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November 5, 2013 @ 10:28 am
Current rating: 5.00 Stars/2 Votes

Bucs' Most Impressive And Disappointing Vs. Seattle

Written by Mark
Mark Cook


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Which players played like a team that was 7-0 instead of 0-7? And which players directly helped contribute to the Bucs 0-8 record as it currently stands? Find out what PewterReport.com thinks in this weekly postgame feature.
The Tampa Bay Buccaneers can't buy a win right now. Even a 21-0 lead was not enough as Tampa Bay crumbled under the spotlight and pressure on the stage at CentryLink Field on Sunday, losing in overtime to the Seahawks. There were some bright spots however, but also some players that failed to produce at critical times.

RB Mike James
The Buccaneers coaching staff admitted they got away from running the football against the Panthers last week and vowed to change that against Seattle on Sunday. They were true to their word for the most part, and came into CentryLink Field with an emphasis on running the ball with the rookie from Miami, but only gave him three carries in the fourth quarter.

James ran with toughness, and always seemed to generate positive yardage, even when met in the backfield by a defensive player. James appears to be lacking that extra gear that special backs have, but no one, including the coaching staff, could have predicted a 28-carry effort resulting in 158 yards. James also added two receptions for eight yards and tossed a touchdown pass to Tom Crabtree in the first half.

While the loss of running back Doug Martin to a shoulder injury stings, the pain has been lessened by James’ effort over the last two games.

S Mark Barron
Some have commented the play of Mark Barron sufferred last week without fellow safety Dashon Goldson in the lineup and perhaps that was true – last week. Barron looked more like Goldson on Sunday against the Seahawks than Goldson has looked like himself lately.

Barron was all over the field on Sunday and was equally effective against the pass and the run, leading the Bucs in tackles with 11, while also collecting two pass breakups and a first half interception.

Barron was the best defensive player on the field for both teams on Sunday, and if the Buccaneers are to ever get on the winning track they will need the former Alabama star to continue to play at a high level.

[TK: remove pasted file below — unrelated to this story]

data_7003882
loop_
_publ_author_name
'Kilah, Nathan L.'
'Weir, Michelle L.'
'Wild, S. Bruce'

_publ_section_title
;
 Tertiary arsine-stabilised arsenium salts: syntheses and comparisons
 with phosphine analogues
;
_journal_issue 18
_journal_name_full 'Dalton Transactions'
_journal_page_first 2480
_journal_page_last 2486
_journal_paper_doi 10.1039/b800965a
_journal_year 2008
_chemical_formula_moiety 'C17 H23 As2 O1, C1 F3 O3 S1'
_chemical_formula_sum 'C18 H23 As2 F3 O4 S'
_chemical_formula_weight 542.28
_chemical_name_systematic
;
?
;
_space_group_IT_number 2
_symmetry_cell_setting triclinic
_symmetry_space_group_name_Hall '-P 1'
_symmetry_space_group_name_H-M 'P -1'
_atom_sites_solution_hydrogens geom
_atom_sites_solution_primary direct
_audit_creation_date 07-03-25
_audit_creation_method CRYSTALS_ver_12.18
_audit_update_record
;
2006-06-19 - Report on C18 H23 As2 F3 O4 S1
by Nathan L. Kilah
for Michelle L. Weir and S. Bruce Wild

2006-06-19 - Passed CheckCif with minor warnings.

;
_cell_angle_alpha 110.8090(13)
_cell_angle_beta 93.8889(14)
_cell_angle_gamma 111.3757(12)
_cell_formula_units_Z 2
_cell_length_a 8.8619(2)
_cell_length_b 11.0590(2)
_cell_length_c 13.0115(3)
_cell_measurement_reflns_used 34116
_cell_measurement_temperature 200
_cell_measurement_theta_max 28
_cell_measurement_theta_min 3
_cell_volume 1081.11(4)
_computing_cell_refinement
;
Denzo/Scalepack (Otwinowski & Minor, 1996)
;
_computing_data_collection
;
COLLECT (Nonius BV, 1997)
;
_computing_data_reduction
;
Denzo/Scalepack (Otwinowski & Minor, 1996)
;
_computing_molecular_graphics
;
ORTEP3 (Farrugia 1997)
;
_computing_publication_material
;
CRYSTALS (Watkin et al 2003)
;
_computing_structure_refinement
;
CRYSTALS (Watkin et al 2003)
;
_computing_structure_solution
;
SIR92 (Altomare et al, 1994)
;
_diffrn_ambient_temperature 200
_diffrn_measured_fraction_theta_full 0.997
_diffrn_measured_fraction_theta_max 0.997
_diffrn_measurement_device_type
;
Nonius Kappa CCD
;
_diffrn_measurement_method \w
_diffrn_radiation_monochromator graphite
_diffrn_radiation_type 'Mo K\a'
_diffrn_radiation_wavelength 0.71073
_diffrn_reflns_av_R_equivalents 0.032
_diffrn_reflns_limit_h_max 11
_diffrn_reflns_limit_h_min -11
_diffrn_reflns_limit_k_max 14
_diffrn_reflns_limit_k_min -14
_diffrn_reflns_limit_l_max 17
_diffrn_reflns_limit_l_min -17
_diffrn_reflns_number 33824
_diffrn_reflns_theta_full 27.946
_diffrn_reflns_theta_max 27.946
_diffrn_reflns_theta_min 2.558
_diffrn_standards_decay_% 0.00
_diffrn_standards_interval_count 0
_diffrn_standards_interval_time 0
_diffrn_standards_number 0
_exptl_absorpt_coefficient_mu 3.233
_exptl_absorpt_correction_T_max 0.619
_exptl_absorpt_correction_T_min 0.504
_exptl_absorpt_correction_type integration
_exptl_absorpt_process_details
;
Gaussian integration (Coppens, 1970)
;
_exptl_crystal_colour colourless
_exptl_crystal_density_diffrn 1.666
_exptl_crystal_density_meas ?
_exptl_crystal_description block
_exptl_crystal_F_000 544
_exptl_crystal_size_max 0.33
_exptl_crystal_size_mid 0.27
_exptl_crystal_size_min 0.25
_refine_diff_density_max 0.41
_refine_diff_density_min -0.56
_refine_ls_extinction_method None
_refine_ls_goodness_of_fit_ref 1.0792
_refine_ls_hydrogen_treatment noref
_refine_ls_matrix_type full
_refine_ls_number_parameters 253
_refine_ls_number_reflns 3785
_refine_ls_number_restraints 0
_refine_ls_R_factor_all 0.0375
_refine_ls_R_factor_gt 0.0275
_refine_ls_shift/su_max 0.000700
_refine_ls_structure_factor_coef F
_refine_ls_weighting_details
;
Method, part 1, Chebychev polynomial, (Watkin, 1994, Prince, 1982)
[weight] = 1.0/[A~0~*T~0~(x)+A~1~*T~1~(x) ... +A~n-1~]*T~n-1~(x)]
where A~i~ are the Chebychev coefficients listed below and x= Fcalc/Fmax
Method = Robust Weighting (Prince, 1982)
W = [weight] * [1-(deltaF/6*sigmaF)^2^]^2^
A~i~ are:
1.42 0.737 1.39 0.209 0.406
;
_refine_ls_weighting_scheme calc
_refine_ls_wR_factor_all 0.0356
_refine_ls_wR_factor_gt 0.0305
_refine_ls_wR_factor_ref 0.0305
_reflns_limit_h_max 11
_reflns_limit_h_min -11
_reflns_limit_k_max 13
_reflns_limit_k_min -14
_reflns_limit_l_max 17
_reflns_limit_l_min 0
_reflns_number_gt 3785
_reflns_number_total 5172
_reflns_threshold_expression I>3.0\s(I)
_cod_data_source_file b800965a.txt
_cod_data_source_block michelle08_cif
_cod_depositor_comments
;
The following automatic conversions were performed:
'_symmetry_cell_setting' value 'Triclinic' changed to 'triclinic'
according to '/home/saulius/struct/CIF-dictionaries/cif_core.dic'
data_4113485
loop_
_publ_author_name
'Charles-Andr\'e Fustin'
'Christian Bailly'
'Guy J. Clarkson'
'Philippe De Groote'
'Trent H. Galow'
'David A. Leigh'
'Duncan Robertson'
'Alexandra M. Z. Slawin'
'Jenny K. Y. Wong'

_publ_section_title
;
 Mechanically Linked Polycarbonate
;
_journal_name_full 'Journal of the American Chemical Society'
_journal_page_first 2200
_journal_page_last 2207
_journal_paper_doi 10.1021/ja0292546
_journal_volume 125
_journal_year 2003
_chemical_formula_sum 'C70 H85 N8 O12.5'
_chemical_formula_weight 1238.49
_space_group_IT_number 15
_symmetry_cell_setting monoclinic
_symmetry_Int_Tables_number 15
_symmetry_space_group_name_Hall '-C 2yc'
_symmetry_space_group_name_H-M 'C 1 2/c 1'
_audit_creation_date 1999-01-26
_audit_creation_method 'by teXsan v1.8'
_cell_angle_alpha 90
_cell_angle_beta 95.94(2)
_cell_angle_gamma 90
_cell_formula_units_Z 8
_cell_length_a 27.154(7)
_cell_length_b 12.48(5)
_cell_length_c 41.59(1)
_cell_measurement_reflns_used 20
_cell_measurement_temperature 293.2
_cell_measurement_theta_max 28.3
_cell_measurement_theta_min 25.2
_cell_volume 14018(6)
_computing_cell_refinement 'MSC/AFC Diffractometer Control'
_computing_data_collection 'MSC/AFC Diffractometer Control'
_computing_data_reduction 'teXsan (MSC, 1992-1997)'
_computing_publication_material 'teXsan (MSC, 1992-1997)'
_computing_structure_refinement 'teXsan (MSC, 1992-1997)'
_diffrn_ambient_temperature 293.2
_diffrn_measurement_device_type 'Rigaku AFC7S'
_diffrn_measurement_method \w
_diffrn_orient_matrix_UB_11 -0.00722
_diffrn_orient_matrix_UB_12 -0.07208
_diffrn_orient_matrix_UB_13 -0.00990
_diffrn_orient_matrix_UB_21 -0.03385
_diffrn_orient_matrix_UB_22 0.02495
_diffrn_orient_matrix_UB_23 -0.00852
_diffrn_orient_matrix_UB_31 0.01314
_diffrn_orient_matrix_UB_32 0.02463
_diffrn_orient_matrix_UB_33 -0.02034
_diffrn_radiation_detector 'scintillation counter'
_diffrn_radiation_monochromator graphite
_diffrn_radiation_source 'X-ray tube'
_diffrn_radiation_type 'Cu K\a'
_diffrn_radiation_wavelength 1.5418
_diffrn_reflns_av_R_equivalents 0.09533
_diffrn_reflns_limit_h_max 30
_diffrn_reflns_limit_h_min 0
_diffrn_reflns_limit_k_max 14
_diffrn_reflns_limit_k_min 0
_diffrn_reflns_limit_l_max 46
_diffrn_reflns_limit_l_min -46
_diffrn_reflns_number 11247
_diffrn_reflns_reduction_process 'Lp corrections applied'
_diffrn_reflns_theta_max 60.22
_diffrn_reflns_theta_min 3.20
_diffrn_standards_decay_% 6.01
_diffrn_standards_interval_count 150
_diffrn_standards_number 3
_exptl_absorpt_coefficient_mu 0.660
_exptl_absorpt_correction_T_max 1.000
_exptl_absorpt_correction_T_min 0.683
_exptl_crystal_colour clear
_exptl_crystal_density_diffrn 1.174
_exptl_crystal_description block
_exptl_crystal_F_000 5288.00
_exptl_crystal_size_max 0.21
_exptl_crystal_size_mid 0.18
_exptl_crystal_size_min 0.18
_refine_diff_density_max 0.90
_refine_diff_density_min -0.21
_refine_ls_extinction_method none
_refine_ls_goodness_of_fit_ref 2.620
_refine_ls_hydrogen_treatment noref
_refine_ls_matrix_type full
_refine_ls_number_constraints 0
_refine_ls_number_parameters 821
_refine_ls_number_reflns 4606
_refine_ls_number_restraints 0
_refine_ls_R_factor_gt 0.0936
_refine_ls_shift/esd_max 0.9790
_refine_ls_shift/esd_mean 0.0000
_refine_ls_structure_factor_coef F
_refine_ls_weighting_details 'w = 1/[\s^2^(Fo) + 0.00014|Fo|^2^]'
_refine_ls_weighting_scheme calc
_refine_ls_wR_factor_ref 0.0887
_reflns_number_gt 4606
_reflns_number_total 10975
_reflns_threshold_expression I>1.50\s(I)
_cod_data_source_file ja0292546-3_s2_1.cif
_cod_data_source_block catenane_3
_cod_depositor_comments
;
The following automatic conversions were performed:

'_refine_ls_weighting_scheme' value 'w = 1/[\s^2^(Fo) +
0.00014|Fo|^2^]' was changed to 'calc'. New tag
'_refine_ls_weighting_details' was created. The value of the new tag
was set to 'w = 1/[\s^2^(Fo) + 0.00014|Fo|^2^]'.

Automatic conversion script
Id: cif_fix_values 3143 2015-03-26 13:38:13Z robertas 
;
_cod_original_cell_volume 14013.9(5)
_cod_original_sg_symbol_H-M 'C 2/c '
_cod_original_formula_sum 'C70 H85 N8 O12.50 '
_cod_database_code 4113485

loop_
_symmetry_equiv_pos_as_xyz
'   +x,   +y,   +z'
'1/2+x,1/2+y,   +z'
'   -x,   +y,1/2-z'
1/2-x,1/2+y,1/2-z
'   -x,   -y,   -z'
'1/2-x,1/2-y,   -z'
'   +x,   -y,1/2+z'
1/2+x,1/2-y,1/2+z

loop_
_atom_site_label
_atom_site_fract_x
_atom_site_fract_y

OG Jamon Meredith
Without benefit of watching a replay of Sunday’s game it is hard to 100 percent evaluate the play of Meredith, but when your sixth-round backup running back rushes for 158 yards and as a team you pick up 205 yards on the ground, the same week you insert an offensive lineman in the starting lineup, it is pretty clear he made a difference.

Meredith is physical, nasty blocker and while he is prone to have occasional technique errors, he is a mauler, and you have to wonder why it took until Week 8 to get him in at guard after the merry-go-round revolving door at that position without Carl Nicks.

TE Tim Wright
Once again PewteReport.com must give credit to the coaching staff for seeing something in Wright that not many on the outside could see. A converted wide receiver, Wright faced a huge challenge to make the team, much less get on the field in the regular season. But not only has Wright managed to play, he is doing it pretty well for Tampa Bay.

Wright had four receptions for 58 yards and a touchdown, and has already produced more in eight games than Luke Stocker did all of last season. Quarterback Mike Glennon and Wright obviously have a good chemistry and hopefully for Tampa Bay’s sake, that will continue to develop.

LB Lavonte David
Lavonte David failed to make any standout big splash plays, but it was hard not to notice No. 54 flying all over the football field. David was solid, although not spectacular, but made several hustle plays tracking down ball carriers sometimes several yards down the field. David’s motor is always wide open, and he always seems to be in the right spot, something that can’t be said for the every defensive player right now.

On Sunday against the Seahawks David finished the game with five solo tackles and six assists.

Honorable Mention: QB Mike Glennon, RB Brian Leonard, DT Gerald McCoy, OT Donald Penn, C Jeremy Zuttah

LB Mason Foster
Mason Foster was excited all week about going back to the state where college scouts first noticed a young Huskies linebacker and propelled his career that eventually led him to the NFL. But on Sunday, Foster was virtually invisible at times. The Seahawks ran for a ton of yards and No. 59 only managed four tackles. Foster will be entering the last year of his contract in 2014 and whoever the coaching staff may be next year, they won’t like the looks of the tape from Sunday’s game. Foster needs to pick things up and start playing like he did earlier in the season. When you have to double check several times in the game to see if the middle linebacker is still playing – that is never a good thing. No one is expecting Foster to be the second coming of Hardy Nickerson, but he needs to at least be visible in big games.